In the early history of the universe, things were so hot and dense that three of the four fundamental forces were unified as a single force. This lasted for an inconceivably tiny period of time — less than a trillionth of a trillionth of a second — which physicists refer to as the Grand Unification Epoch.
Just like the early universe, the times we live in are hot and dense. Forces we previously thought we could separate have become inextricably entwined. Things are so volatile that a short duration can feel like an entire epoch. And absolutely everything is radioactive.
I’m talking, of course, about Kanye West.
In the last two weeks, West has gone to spectacular lengths to alienate his fans by repeatedly expressing his admiration for President Donald Trump as well as showing off his signed “Make America Great Again” hat and declaring on TMZ that slavery was a “choice.”
In doing so, West has stretched thin every excuse that those fans — myself included — used to make for him, proving that you cannot separate the art from the artist nor separate an artist from their politics. Indeed, the Trump era has made clear that those two forces — art and politics — are in fact unified.
The relationship between art and politics has been a subject of controversy for ages. The poet Ezra Pound tarnished his reputation by vocally supporting fascism and Mussolini during the 1930s and 1940s. David Bowie flirted with Nazi iconography in the mid-1970s. Just this past January, Nikki Haley, U.S. ambassador to the United Nations, responded to a politically tinged skit aired during the Grammys by tweeting “Some of us love music without the politics thrown in it.”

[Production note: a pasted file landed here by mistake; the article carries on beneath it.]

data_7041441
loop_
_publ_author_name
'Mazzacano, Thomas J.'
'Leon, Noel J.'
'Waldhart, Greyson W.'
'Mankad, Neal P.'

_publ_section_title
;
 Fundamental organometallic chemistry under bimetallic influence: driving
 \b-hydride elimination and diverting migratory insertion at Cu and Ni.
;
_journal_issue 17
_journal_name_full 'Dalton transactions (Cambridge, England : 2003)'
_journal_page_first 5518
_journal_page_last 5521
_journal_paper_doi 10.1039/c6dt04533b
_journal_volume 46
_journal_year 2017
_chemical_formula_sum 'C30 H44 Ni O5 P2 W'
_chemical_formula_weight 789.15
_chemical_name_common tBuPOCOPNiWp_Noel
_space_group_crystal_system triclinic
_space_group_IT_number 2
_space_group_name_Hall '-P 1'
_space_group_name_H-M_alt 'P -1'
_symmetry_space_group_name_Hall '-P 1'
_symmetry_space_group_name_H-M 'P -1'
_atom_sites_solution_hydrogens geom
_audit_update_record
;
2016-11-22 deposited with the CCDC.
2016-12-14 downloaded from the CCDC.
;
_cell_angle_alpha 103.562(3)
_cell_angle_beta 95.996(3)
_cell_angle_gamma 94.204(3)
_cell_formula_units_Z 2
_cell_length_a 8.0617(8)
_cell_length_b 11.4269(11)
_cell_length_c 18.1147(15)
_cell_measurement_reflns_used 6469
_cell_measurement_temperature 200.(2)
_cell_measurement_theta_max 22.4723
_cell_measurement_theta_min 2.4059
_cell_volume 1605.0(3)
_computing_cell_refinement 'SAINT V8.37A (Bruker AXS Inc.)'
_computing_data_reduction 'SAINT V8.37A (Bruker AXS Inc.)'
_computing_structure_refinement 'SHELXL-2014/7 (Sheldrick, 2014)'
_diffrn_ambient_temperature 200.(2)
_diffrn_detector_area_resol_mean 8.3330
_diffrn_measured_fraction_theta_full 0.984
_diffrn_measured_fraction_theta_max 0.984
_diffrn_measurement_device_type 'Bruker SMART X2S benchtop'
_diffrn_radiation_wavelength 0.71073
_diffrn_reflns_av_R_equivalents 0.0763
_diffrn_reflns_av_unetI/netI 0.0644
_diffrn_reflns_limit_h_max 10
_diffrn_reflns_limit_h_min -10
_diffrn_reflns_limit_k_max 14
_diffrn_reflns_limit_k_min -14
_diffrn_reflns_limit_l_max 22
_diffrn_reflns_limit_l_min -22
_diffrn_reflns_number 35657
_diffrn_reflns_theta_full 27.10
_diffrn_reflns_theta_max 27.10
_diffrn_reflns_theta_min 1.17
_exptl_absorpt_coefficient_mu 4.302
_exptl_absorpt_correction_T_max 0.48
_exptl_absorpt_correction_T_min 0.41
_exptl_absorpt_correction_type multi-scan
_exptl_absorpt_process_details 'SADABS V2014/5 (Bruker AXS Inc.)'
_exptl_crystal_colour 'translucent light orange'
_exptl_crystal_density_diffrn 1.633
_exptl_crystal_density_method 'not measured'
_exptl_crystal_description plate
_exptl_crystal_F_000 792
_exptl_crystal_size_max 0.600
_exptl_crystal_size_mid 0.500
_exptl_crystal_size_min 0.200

The sentiment Haley expressed is a popular one. After all, music is a form of escapism for many. No one should worry about politics when they could be listening to their favorite song — right?
But music, like every form of art, stands for something. It appreciates certain aspects of the world while depreciating others, making implicit or explicit value statements as it does. So music is inevitably connected to politics.
West’s case is particularly stark because the things he stands for now seem so contradictory to the things he has stood for in the past. Once, he railed against racism and set himself against those in positions of authority. To see him align himself with a president who courts white supremacists is jarring, to say the least. But it also reveals the fault in viewing any entertainer’s work in an apolitical vacuum. Their actions in real life matter — and should have an impact on how we view their art.
Groves is a philosophy junior from Dallas. He is a senior columnist. Follow him on Twitter @samgroves.